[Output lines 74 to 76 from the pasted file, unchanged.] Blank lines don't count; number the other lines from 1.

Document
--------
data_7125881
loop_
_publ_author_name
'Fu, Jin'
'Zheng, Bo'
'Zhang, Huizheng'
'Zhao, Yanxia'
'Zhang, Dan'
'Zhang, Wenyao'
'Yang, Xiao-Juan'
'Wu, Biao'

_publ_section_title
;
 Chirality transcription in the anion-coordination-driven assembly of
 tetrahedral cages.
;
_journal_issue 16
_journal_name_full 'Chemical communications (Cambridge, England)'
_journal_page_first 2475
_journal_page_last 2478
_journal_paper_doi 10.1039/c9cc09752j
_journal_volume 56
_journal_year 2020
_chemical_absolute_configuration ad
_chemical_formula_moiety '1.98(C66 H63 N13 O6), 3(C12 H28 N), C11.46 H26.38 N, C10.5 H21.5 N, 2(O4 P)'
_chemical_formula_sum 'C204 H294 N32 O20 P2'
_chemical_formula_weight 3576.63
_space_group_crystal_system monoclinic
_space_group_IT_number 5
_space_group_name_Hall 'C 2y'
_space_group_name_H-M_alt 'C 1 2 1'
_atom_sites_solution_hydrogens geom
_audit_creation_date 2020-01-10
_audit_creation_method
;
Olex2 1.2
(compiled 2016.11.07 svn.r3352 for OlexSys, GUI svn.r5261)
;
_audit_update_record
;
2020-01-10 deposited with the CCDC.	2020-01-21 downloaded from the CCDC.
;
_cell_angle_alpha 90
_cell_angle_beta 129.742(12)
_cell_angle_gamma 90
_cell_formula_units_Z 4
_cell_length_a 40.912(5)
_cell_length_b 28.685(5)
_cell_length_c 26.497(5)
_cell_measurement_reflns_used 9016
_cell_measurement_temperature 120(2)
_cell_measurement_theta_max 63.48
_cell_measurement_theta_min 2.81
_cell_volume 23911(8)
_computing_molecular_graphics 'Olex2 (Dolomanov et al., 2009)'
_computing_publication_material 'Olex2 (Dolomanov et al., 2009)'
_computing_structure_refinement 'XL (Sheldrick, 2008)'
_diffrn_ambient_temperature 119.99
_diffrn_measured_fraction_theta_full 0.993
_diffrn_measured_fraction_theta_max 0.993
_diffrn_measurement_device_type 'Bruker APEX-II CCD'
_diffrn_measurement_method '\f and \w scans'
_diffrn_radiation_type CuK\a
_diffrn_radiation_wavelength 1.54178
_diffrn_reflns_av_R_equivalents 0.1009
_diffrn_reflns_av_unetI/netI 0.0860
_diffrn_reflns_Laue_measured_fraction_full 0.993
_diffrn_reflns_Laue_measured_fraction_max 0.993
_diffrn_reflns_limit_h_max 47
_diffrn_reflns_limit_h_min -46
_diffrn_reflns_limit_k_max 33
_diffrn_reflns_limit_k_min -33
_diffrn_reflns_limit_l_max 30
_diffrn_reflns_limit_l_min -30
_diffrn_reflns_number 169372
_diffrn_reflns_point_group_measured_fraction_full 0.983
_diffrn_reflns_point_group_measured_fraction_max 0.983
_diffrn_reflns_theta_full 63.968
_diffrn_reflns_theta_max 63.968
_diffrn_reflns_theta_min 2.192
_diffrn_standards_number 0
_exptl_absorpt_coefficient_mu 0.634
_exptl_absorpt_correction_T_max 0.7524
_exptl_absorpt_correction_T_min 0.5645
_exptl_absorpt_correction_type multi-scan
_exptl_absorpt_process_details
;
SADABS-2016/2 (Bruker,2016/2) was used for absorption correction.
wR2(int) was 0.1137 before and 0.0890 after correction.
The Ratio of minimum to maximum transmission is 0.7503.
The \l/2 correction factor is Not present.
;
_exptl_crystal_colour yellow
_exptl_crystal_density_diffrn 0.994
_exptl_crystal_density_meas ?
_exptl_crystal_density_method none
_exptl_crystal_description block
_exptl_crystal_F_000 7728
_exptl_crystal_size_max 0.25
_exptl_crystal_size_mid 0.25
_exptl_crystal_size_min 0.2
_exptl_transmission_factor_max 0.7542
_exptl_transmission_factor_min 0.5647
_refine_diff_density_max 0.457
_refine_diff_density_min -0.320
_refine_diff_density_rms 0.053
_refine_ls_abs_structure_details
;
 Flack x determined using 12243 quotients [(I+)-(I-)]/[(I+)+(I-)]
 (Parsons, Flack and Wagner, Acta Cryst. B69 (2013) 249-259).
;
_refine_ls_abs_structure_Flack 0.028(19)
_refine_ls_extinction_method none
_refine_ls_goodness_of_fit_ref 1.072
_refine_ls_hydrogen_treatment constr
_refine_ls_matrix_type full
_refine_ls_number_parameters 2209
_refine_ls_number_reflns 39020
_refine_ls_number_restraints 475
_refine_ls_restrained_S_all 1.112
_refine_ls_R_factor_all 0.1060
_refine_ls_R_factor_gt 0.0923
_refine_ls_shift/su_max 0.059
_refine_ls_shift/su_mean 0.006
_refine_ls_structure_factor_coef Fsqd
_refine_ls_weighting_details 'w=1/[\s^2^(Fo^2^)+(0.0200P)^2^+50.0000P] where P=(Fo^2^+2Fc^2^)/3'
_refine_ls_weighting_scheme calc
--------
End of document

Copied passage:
_diffrn_reflns_limit_l_min -30
_diffrn_reflns_number 169372
_diffrn_reflns_point_group_measured_fraction_full 0.983